The Millennial-Gen X Rift Part II: the MFA System And A Digital Latina/o Literary Renaissance

are_you_seriousHector Tobar wouldn’t be the first to speculate about a contemporary Latina/o literary renaissance. That hype has been around for a long, long while. It surrounded the work of Gen X Latina/o writers beginning to publish in the mid to late 90’s and early 2000’s of which Junot Diaz is the most notable. The same can be said about the generation that produced Helena Maria Viramontes and Sandra Cisneros.

So many latina/o writers I know have heard that word so often they scoff at it. Renaissance. A close friend, an old prof, said to me in jest once that Latina/o writing goes through a “renaissance” every twenty years or so. People bestow upon our literature that label. But who knows why? There’s probably a lot of wishful thinking in aligning Latina/o letter with the trajectory of something like the Harlem Renaissance, but probably twice as much marketing can be gleaned from that word alone: clean, prestigious, professionalized. It signals the arrival of something, the coming-of-age of something. Who doesn’t want that? More than anything, who doesn’t want to buy into that? Writer or reader. Continue Reading


I’m not a rule-breaker. I like order and organization (lord help you if you try to cut in front of me in the burrito line). And generally I don’t go looking for trouble. Except when it comes to writing YA.

I was in my second year of my MFA program at Emerson College when I signed up for a “Writing the First Novel” class. I’d spent my first year focusing on literary short stories and was excited to try a longer project that veered more into the territory of YA. The week before class started, I tossed around ideas—maybe I could focus on that humorous character I’d been toying with since college; maybe a Pride and Prejudice adaptation set in a high school debate club; maybe I could expand that short story that needed a little more room and a little more voice.

Cut to the first class, reading a syllabus that included the dictate: no genre fiction, including fantasy, sci-fi, romance or young adult fiction.Continue Reading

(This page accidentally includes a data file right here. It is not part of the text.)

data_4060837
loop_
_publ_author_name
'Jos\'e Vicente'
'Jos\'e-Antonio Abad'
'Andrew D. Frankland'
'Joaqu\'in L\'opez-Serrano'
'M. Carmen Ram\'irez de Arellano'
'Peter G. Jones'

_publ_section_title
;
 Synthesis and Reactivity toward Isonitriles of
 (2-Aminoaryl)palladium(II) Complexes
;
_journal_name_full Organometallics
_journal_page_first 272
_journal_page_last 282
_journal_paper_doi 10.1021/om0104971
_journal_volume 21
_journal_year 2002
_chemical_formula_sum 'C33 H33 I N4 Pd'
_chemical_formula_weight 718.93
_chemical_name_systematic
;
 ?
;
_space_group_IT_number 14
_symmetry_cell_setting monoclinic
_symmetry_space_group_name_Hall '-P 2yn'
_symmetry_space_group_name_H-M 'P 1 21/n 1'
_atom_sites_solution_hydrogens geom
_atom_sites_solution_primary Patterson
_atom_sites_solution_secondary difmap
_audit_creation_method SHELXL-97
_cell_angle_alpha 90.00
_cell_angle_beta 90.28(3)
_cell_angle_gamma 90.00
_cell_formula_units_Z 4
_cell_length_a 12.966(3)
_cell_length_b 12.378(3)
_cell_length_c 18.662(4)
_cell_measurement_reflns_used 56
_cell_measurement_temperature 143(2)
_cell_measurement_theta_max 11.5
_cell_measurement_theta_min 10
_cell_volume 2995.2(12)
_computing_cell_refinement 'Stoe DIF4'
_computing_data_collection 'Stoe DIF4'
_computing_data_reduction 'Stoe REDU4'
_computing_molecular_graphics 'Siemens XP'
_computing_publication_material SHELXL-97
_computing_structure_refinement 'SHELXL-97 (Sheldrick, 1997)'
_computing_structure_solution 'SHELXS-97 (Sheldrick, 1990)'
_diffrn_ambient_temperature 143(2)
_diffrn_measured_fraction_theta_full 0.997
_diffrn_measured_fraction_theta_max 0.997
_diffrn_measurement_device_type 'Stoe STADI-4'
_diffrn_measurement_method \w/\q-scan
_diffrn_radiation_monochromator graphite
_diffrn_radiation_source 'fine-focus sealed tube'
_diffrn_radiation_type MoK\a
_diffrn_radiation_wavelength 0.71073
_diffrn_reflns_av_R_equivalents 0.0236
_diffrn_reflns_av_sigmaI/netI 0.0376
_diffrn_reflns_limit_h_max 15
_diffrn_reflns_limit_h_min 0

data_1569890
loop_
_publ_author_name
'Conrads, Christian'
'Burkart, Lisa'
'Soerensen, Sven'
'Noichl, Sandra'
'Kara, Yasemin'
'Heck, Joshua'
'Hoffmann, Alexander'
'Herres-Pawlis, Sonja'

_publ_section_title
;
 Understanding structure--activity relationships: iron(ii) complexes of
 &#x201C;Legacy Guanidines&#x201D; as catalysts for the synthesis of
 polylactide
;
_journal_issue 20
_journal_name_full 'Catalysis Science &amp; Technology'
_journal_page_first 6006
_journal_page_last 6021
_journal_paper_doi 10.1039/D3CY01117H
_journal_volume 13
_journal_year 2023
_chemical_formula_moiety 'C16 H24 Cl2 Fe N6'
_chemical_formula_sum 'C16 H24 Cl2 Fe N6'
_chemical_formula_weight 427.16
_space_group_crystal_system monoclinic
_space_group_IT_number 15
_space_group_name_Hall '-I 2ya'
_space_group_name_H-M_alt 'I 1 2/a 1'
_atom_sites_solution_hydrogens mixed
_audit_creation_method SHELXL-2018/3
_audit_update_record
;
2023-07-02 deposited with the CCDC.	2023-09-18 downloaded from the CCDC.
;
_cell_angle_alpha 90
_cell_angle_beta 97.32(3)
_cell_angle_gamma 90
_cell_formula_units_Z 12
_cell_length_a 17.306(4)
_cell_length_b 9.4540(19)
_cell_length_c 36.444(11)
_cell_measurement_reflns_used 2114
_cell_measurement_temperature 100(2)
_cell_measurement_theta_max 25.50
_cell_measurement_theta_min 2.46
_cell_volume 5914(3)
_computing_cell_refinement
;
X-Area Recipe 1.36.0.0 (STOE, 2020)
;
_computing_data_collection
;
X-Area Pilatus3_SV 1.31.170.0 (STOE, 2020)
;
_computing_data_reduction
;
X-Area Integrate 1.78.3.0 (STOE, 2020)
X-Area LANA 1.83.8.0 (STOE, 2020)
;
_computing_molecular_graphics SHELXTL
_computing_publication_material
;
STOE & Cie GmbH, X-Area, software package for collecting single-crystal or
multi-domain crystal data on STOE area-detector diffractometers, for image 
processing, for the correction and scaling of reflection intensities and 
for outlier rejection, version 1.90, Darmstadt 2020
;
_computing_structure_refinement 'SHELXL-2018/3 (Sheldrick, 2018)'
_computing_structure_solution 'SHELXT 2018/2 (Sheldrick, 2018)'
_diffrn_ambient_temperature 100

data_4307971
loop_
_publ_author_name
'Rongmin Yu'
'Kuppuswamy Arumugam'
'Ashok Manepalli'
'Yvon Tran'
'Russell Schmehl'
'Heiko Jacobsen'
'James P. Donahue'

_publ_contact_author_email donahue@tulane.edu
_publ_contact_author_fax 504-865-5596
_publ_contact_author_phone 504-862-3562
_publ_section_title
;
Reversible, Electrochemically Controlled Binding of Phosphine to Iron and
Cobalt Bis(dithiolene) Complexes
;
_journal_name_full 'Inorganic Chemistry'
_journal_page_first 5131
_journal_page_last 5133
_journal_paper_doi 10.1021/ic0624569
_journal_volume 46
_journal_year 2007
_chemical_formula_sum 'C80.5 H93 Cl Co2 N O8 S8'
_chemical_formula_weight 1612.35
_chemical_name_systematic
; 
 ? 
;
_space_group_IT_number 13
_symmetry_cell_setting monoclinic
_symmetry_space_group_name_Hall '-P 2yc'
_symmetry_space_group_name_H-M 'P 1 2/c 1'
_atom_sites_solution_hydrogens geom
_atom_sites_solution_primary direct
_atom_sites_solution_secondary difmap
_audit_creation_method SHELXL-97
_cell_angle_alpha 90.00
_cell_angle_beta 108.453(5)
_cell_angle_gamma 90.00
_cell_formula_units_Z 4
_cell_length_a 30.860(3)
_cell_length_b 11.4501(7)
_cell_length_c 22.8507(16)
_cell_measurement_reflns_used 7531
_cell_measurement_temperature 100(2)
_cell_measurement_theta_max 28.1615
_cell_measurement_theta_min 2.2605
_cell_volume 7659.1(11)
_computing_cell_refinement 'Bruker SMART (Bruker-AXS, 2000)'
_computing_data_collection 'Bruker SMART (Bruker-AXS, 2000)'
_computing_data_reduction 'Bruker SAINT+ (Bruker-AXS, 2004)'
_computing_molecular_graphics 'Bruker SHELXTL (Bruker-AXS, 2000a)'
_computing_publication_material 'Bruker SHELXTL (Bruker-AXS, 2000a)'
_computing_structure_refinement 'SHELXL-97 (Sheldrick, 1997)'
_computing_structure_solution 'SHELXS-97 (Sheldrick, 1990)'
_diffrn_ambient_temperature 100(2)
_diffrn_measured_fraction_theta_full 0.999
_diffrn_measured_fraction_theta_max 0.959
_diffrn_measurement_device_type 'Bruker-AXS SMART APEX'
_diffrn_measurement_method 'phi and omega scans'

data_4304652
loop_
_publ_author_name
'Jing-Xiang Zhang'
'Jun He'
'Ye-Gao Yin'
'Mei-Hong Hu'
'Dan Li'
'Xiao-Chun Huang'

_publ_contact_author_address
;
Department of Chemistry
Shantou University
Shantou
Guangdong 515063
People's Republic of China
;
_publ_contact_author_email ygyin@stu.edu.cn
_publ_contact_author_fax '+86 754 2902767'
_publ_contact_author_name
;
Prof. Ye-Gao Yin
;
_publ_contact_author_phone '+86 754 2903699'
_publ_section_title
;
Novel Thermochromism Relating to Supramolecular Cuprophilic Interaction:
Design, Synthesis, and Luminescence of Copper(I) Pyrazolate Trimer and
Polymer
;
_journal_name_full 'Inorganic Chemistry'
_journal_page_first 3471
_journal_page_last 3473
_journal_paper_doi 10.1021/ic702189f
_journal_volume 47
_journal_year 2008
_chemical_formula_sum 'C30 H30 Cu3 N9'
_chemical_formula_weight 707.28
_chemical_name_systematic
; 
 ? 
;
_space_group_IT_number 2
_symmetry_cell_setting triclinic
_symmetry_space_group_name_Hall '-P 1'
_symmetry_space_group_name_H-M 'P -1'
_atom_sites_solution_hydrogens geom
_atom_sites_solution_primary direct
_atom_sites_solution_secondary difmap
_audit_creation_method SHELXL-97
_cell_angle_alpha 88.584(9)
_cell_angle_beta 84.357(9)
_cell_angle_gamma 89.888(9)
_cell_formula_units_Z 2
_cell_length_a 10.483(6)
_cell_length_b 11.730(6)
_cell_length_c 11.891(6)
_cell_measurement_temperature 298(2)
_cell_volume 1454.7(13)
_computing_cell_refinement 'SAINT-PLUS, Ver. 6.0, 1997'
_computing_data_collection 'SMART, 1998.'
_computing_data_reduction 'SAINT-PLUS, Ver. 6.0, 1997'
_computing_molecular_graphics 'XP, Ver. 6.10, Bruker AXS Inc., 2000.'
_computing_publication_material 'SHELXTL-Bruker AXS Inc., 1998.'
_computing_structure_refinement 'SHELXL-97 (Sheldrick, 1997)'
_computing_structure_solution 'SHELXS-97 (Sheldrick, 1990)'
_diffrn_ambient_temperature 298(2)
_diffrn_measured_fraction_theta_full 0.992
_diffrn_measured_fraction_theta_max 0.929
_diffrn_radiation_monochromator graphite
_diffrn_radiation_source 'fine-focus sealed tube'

Writing Lessons: Andrew Jason Valencia

In our Writing Lessons series, writers and writing students will discuss lessons learned, epiphanies about craft, and the challenges of studying writing. This week, we hear from Andrew Jason Valencia, an MFA candidate at the University of South Carolina. You can follow Andrew on Twitter @AValenciaWrites —Andrew Ladd, Blog Editor

photoOf all the adjustments I had to make when I enrolled in an MFA program, coming to terms with depression was the most confusing. For those of us who study fiction, it’s easy to fall into the habit of viewing life in terms of epiphanies, of measuring our personal growth according to moments of clarity or transcendence, when suddenly we feel that something major has changed, and that the change will be permanent. Or, as the character Bonaparte puts it in Frank O’Connor’s story “Guest of the Nation”: “And anything that happened to me afterwards, I never felt the same about again.”

The problem with depression is that the condition often presents itself as a total absence of feeling, good or bad—so that even if you find yourself in a moment when things suddenly seem clear, it’s unlikely that your brain will register the experience accordingly.

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POC vs PLOT: The MFA, Chipotle Cups, and Narratives We Crave

la-ar-weigh-in-on-your-favorite-cosby-sweater--002By now it seems everyone’s read Junot Diaz’s MFA vs POC blog on the New Yorker website. Even my freshmen at Cornell these days say to me, “Dan, was it really like that?” Usually I just shrug in response. I was a notorious recluse in my MFA. I had a girlfriend—now fiancé—in New York City who I visited every other weekend, and during that time I was watching a lot of films and HBO GO, desperately trying to figure out how narrative worked.